Sunday, May 29, 2011

Living under Saddam's Regime: My Own World VS the Hard Reality.

I lived most of my life under Saddam’s regime. Living under his regime made me feel like I was carrying a heavy weight on my shoulders. However, that weight would increase each year when I grew older. I cannot recall that I enjoyed my childhood or youth. I always remember myself as an adult who the regime could hold responsible for her action at any time and behaved accordingly.  

When I was six years old, I listened to the horrible stories of people who were brutally tortured, because they laughed at jokes, slightly criticized the regime, or even did not say anything. At first, I used to overhear my family talking, (political discussions taking place at my aunt’s house) then I attended these sessions.
When my family understood that I was actually part of the session, they assigned a task to me. My task was to go outside the house and make sure that their voices were not loud and could be heard by people outside the house. If their voices were loud, I should call my mother. Of course, there were times, when I actually needed my mother’s help and she would come saying “we were not talking why did you call me?”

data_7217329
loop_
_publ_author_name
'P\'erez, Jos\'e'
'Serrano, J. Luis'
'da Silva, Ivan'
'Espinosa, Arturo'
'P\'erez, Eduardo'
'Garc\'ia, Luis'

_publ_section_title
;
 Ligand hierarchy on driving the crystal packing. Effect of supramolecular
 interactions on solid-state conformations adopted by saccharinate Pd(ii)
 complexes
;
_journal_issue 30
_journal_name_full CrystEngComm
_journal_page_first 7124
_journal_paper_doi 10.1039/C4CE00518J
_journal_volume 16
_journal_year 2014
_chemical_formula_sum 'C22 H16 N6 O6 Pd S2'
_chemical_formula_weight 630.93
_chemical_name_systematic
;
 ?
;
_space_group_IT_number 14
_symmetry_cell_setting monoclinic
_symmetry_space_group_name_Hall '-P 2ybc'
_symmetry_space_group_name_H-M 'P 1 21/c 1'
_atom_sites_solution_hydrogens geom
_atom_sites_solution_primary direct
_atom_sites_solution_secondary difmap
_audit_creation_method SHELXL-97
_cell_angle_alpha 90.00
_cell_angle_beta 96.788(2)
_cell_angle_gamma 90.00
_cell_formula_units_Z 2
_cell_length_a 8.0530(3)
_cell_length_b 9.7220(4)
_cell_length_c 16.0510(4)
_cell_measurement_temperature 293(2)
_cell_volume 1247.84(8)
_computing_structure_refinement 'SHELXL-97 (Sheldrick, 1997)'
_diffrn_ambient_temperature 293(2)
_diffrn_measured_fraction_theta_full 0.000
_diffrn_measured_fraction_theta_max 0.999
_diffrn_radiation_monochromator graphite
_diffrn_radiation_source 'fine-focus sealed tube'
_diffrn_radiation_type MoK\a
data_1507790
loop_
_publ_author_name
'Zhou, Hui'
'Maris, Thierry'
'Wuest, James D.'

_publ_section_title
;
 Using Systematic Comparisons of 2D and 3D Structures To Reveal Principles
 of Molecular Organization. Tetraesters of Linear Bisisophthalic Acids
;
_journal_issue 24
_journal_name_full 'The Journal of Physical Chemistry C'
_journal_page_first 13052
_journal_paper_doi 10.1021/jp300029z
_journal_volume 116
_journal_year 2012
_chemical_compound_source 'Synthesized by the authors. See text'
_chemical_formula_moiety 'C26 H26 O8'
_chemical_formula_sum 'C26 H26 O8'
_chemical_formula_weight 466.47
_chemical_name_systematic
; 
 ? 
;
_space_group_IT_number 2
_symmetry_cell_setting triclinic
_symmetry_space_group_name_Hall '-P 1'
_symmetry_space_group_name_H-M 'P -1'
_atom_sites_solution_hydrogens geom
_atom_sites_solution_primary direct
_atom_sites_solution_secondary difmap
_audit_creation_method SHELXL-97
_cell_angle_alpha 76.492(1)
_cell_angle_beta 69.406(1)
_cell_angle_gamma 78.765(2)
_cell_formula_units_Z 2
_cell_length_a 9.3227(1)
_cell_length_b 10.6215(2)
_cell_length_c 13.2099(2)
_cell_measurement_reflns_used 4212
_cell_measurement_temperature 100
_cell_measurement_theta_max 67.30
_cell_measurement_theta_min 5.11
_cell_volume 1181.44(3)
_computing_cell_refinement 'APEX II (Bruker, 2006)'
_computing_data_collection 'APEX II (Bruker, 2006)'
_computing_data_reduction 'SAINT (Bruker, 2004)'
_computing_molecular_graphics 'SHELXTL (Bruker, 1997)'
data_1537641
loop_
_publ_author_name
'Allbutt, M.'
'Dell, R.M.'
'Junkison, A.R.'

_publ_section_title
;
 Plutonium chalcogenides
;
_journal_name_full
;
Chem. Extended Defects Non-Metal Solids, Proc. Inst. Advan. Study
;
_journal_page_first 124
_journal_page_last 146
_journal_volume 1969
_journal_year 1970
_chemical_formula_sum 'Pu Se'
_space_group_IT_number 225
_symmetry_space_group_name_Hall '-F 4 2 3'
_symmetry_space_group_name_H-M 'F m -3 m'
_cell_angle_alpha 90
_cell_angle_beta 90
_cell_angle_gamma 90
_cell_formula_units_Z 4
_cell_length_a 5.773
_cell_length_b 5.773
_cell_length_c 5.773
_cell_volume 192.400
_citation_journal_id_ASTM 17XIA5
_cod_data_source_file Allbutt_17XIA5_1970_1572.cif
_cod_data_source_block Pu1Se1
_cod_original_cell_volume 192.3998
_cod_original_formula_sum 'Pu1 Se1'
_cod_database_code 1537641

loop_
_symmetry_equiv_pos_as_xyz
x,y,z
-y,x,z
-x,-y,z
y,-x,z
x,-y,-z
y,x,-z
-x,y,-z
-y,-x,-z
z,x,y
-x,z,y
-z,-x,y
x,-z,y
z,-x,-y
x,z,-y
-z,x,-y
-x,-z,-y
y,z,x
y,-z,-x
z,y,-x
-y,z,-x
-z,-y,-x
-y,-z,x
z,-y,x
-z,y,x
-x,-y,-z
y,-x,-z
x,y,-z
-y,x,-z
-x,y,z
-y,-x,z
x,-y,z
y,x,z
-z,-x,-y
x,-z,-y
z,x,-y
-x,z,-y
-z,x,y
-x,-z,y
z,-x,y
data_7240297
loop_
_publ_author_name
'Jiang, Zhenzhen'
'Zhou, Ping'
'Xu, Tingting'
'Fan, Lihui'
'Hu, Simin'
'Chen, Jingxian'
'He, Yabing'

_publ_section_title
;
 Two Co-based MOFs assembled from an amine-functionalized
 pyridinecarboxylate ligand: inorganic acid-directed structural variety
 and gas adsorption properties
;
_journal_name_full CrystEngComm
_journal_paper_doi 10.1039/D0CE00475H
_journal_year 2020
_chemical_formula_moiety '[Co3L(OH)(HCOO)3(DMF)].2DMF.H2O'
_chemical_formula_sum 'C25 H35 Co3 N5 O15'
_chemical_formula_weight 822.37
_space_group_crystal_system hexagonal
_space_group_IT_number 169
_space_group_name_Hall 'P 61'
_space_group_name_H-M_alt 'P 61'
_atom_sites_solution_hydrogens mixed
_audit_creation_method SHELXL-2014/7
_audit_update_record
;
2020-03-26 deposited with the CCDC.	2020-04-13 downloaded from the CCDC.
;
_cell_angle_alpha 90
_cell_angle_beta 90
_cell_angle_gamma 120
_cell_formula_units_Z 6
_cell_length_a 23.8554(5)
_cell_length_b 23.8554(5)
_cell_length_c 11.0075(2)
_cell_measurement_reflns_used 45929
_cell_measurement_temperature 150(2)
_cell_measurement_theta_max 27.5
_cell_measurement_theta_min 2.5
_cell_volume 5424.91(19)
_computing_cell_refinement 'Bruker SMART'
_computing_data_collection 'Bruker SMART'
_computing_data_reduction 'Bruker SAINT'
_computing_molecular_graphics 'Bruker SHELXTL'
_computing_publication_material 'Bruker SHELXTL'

At the end of each session, I could not help imagine what a painful death that these victims had to go through for nothing. 

I also remember watching a video that was aired on the Iraqi television. The video featured Saddam at the stage of the national  theater, while, his “comrades”  were seated at the place of the audience. Saddam was reading names from a paper. Anyone who would hear his name would be escorted outside the theater and brutally executed.  Rumors and stories about the torture of these people were circulated all over Iraq.

I don’t recall that I behaved as a child, who would do or say silly things, or who would laugh at funny moments. Every single move had to be calculated. Saddam’s regime had developed a brutal tactic, which involved asking children about their parent’s behavior towards the regime. For example, would their parents keep watching the TV when Saddam is on the TV or they would close it? Many families were wiped out because one of their children said that they actually close the TV. Cartoons, songs, textbooks, notebooks, color books, even homework assignments were all dedicated to Saddam.

I tried to create my own world, where I would listen to classical music my mother had all types of the best classical music), go through pictures of classic paintings, like Da Vinci, play a bit of piano, my parents bought one) or read classic literature. My family had a taste for art.  My mother painted. My father wrote poetry,only for my mother. My younger sister played the piano. 

However, my world was fragile. The regime was always there to shake my imaginary world.
For example, the regime would “ask” children to participate in supporting activities, including singing songs, demonstrating in the streets, or painting a picture. The process was anything but enjoyable. In fact, it was painful. I tried my best to avoid it.

I would apply every trick in the book not to participate. Sometimes, I succeeded, but sometimes, I did not.